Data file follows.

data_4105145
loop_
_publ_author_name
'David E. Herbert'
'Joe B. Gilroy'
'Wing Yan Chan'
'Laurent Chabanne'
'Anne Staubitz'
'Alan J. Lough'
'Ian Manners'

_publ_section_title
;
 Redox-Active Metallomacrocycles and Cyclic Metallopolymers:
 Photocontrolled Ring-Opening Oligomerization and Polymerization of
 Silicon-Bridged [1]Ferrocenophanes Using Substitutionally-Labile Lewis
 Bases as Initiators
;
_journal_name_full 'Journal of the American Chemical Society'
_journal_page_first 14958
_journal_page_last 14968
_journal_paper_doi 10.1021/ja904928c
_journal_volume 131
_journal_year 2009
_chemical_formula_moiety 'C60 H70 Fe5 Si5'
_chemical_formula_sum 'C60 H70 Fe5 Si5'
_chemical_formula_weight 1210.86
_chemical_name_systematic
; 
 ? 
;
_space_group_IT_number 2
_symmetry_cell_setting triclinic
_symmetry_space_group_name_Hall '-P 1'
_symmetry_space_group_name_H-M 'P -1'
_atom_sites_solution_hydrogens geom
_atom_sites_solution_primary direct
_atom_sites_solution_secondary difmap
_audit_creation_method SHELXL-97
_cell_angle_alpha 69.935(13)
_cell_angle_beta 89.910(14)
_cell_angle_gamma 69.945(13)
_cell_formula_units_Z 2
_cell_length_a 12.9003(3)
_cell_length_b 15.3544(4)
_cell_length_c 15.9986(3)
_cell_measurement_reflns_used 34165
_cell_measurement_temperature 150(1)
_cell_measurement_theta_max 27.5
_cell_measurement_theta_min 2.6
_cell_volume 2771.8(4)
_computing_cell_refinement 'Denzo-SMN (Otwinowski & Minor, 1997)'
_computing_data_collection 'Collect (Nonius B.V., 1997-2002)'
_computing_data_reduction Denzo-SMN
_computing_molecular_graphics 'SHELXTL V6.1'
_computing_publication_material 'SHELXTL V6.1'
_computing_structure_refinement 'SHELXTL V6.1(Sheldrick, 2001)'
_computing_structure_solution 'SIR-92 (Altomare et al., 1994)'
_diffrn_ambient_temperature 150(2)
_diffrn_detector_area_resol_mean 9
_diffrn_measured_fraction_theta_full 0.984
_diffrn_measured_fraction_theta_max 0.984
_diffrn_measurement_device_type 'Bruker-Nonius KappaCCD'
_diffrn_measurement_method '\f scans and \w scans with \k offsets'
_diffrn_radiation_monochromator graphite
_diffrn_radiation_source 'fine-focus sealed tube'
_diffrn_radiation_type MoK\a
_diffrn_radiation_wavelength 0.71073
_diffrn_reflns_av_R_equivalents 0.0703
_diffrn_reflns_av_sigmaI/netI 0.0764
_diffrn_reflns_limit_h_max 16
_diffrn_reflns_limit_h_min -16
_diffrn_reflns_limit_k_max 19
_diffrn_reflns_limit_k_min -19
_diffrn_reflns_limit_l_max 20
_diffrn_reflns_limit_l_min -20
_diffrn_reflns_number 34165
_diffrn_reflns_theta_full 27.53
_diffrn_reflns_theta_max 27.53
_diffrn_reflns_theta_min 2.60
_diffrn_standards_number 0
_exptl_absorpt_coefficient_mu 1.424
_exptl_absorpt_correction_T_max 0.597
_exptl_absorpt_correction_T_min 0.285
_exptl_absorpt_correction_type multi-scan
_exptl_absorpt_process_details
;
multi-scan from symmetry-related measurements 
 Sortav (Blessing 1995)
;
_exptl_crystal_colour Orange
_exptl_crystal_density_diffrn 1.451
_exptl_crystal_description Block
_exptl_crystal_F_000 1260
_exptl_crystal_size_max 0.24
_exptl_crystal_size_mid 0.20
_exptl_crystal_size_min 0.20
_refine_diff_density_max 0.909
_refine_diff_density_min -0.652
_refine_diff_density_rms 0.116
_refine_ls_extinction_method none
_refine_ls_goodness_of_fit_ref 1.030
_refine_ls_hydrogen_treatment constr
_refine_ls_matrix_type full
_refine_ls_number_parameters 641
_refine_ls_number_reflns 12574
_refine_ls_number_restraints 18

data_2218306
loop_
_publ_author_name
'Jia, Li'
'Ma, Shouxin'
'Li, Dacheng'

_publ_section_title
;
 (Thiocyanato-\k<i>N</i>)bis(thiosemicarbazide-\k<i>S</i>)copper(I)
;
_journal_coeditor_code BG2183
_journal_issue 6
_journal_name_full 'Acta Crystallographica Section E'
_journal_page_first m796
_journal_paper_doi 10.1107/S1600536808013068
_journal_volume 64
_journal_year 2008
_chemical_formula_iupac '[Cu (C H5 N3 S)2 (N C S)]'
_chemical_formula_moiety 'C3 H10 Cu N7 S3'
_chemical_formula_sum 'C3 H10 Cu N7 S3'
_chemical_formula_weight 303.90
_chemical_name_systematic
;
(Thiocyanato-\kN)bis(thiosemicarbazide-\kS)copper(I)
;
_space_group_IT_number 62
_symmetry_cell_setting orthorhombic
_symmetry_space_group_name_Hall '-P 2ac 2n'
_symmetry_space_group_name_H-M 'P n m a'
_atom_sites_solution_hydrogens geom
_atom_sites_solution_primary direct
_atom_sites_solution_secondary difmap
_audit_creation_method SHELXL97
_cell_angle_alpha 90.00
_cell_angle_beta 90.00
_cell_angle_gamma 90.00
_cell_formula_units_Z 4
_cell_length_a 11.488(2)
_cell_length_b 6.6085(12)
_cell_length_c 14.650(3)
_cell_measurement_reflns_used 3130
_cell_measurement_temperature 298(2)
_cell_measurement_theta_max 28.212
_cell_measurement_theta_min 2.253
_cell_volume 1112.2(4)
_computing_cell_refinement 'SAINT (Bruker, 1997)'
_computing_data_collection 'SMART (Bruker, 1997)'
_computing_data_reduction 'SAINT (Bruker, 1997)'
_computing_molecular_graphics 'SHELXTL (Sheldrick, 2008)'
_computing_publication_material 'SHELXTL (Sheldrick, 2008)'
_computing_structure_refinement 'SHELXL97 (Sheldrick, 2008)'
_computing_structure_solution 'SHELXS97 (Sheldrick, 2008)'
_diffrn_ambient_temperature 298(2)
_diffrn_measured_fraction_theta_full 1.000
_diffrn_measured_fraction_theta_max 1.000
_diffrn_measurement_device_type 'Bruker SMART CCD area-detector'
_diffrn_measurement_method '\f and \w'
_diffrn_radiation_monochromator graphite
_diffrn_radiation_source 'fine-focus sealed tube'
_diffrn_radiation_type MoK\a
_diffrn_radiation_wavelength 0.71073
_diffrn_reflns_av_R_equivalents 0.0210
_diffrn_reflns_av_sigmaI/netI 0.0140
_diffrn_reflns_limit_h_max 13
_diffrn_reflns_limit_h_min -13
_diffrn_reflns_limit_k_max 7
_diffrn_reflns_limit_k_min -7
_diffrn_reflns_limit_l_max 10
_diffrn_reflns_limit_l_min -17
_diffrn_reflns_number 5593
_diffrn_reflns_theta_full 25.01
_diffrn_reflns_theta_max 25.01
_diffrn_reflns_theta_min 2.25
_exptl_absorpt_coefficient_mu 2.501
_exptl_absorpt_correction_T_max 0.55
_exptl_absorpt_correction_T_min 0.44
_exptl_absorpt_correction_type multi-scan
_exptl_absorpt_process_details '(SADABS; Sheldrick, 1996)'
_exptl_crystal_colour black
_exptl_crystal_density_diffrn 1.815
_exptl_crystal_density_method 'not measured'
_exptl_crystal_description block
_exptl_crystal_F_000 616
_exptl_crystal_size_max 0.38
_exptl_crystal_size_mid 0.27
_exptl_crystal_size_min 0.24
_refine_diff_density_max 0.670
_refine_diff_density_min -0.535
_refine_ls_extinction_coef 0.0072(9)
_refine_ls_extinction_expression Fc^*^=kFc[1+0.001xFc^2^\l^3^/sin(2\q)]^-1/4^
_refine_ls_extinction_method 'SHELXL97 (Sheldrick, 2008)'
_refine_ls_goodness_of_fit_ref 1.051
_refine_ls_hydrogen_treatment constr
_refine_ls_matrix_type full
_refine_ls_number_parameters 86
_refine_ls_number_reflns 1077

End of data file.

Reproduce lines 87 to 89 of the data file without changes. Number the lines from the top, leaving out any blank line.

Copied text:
multi-scan from symmetry-related measurements 
 Sortav (Blessing 1995)
;